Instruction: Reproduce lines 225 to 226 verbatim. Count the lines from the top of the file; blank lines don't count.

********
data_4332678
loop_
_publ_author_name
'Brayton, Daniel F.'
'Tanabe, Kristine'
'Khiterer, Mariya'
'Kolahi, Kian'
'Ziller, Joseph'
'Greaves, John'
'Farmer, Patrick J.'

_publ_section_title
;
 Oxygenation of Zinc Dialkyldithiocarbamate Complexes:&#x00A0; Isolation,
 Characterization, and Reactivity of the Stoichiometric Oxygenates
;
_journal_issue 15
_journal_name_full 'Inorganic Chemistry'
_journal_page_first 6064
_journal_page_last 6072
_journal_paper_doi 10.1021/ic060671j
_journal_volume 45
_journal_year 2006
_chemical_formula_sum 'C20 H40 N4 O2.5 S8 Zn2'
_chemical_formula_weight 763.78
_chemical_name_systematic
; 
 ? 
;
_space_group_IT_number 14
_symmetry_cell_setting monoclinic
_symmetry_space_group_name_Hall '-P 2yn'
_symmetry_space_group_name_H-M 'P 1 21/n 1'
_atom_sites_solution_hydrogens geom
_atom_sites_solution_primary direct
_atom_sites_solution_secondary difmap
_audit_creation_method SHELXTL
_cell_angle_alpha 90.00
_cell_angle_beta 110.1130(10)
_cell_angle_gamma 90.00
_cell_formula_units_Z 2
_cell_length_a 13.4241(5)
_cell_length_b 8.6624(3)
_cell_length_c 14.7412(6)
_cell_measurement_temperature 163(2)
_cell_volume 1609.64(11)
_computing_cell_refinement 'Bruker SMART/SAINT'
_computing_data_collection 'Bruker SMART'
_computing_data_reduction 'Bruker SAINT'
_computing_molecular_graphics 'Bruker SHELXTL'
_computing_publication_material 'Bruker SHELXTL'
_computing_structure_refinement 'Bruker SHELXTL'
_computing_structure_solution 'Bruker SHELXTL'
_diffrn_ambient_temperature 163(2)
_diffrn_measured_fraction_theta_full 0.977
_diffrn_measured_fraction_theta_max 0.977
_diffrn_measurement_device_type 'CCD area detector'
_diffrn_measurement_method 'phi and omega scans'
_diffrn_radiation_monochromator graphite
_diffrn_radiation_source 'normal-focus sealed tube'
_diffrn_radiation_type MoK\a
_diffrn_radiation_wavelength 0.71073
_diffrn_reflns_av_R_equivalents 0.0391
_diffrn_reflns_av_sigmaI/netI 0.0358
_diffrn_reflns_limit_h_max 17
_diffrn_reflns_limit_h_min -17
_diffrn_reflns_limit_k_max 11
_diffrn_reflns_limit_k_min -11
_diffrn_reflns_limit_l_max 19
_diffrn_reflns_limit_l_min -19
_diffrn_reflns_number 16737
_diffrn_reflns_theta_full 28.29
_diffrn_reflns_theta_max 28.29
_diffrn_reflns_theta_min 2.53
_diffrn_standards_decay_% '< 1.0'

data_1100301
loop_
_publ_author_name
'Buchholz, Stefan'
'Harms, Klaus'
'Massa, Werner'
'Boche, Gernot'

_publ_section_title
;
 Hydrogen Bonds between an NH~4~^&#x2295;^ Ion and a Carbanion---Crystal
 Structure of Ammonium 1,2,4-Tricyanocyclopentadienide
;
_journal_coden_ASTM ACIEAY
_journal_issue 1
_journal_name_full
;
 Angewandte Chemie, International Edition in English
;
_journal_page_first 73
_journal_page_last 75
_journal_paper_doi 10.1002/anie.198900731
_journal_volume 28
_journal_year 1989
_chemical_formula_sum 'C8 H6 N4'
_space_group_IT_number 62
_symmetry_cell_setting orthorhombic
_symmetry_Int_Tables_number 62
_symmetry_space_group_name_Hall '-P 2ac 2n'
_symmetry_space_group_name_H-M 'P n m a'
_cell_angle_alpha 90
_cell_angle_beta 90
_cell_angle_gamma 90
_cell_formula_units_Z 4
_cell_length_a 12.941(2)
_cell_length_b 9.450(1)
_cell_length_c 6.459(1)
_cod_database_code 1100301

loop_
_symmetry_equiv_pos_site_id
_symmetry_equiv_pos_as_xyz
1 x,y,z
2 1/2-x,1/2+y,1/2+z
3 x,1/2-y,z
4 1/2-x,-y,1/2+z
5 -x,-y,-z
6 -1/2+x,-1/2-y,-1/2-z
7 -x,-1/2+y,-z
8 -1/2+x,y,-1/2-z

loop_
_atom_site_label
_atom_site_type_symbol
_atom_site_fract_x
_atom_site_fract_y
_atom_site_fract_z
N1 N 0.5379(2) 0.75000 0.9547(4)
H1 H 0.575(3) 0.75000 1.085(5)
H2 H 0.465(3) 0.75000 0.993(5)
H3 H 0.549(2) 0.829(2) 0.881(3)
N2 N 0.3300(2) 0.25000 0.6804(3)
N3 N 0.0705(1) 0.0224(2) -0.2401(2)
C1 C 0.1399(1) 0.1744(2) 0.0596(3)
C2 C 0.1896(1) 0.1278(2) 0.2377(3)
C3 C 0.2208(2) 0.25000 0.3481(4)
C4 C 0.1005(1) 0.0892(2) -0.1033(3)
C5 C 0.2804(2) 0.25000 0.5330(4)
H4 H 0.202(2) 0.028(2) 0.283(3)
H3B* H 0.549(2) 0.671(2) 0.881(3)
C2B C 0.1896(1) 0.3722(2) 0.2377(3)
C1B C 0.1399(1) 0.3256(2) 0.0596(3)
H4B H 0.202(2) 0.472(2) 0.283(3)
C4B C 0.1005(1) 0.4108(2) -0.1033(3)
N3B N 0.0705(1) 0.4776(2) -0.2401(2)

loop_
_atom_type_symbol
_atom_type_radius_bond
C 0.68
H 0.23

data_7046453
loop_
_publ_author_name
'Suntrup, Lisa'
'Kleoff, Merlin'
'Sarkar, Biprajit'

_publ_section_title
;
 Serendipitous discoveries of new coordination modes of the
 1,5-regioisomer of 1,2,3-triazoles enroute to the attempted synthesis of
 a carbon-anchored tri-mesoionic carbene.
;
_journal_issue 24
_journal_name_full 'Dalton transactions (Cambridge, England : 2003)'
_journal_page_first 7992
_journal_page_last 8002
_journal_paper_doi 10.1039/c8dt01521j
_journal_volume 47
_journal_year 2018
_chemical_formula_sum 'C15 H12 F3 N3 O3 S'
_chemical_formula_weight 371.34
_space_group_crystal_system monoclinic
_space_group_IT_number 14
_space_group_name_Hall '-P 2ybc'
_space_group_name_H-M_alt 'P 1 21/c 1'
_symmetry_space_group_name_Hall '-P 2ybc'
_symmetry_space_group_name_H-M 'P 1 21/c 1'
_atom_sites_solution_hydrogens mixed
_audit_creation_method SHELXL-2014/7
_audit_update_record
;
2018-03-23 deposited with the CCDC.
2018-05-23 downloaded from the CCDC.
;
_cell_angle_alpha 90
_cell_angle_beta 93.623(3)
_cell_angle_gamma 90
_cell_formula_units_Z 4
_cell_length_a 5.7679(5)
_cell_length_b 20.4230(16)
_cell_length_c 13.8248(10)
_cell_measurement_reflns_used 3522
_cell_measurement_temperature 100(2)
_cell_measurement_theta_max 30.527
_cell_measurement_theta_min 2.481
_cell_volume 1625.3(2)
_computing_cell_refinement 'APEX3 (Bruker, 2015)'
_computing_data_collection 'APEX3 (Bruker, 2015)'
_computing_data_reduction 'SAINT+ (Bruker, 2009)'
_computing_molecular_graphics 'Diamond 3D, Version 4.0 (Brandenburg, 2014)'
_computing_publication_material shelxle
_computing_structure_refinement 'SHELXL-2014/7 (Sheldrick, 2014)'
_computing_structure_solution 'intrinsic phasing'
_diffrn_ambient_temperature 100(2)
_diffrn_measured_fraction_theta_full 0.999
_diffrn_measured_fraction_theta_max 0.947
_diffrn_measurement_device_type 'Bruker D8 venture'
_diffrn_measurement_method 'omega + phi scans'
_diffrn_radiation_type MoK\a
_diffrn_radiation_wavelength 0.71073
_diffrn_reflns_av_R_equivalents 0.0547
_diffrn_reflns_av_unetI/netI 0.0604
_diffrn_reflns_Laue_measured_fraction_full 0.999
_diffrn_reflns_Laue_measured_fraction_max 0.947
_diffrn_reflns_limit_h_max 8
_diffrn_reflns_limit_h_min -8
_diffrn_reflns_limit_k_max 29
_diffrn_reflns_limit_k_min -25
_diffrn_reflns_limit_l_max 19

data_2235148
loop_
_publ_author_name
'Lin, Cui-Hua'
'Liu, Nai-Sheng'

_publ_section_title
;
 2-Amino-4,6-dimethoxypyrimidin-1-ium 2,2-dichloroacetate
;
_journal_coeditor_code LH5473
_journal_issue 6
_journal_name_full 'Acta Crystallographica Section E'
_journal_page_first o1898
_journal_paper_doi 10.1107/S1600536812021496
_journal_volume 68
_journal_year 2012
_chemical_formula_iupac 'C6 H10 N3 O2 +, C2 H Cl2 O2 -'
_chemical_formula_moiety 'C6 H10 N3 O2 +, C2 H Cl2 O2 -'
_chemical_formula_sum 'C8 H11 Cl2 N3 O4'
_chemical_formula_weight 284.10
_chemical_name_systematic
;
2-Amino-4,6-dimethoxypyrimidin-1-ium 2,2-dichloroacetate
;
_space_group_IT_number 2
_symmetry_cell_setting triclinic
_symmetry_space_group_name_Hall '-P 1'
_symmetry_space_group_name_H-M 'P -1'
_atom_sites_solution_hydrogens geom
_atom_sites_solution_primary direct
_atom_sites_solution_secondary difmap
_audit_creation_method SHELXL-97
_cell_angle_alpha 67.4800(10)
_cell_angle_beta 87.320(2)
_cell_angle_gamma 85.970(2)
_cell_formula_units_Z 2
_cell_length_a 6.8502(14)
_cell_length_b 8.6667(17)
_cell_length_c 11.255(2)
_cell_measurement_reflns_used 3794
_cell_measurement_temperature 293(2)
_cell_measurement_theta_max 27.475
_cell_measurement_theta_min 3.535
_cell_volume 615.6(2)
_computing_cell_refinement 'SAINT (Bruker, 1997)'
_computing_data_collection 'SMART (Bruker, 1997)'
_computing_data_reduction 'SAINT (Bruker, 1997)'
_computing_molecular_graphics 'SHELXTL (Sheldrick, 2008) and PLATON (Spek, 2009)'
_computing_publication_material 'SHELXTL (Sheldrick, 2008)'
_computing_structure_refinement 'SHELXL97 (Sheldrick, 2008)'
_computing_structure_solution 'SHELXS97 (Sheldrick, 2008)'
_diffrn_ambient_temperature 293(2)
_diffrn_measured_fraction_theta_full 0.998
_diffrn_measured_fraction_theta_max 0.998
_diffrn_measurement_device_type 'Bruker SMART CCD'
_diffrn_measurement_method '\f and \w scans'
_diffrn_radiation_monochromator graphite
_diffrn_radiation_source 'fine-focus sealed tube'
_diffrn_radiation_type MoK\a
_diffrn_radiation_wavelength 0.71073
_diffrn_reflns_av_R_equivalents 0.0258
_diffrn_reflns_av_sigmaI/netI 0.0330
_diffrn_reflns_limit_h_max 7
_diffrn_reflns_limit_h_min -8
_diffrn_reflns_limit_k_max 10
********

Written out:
'Liu, Nai-Sheng'

_publ_section_title